Like, if you are an existing customer, you can get a loan credited to your account in 10 seconds even on a weekend. If you are not an existing customer, the same will happen in 10 minutes, but will not happen on a Saturday because you must sign the documents. We have extended this to all our retail loans and credit cards. We also have worked on our business and wholesale banking to substantially cut down on the turnaround time to a maximum of 48 hours, but normally in 24 hours.
This has helped us reduce our cost to revenue which you would have noticed has been coming down exponentially over the last two years. We are looking to learn from the likes of Google and Amazon to move from a service experience to one of delight by reducing the friction — that is one click, two clicks, choice of your access, device and improving your buying journey.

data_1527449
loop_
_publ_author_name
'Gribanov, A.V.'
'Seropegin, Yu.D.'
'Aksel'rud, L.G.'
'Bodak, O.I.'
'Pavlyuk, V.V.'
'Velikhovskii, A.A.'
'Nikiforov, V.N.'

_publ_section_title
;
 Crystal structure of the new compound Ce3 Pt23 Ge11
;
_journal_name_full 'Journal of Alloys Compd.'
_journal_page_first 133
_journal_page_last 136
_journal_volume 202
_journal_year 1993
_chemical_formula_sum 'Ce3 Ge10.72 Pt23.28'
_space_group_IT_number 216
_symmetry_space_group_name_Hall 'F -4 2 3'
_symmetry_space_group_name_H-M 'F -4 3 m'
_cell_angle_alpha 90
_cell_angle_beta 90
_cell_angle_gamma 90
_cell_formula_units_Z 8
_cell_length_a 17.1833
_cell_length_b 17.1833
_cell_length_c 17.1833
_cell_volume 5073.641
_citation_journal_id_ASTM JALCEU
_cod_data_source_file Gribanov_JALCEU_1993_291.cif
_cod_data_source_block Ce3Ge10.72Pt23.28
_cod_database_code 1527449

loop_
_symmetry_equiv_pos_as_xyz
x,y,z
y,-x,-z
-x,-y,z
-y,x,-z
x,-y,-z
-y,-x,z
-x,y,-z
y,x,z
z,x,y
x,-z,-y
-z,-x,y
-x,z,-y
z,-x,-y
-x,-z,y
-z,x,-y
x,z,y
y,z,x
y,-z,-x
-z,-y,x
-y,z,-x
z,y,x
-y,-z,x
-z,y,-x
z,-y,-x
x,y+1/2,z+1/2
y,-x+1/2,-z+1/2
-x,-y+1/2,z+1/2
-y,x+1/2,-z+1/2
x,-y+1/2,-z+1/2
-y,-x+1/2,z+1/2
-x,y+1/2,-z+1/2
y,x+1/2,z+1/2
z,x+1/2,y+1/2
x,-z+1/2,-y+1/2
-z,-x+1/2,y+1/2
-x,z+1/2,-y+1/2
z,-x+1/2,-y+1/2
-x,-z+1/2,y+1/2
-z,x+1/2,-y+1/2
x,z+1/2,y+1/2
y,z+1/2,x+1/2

It’s a decade since the financial meltdown of 2008. Your competitors went through a fair share of problems, but HDFC Bank has always weathered all these storms…
Banking is a very simple business. You define your target markets, the risks in it, you define the technology to deliver to that market, you process in a manner that covers your cost, return on equity and delinquency. You follow this discipline rigorously. Not everything you launch will work according to the way you want it to. If you find a construct is not working, and there are gaps, then you reassess, you stop. You don’t push forward, you don’t brazen it out. If that results in some pain in the short run, well, you must take it. If you remain true to what you said you want to do, and you are monitoring it and act on it, then the natural result should be that you have a balance sheet that reflects the probability of default forecasted in your products.
Can you name one product where you had to recalibrate…?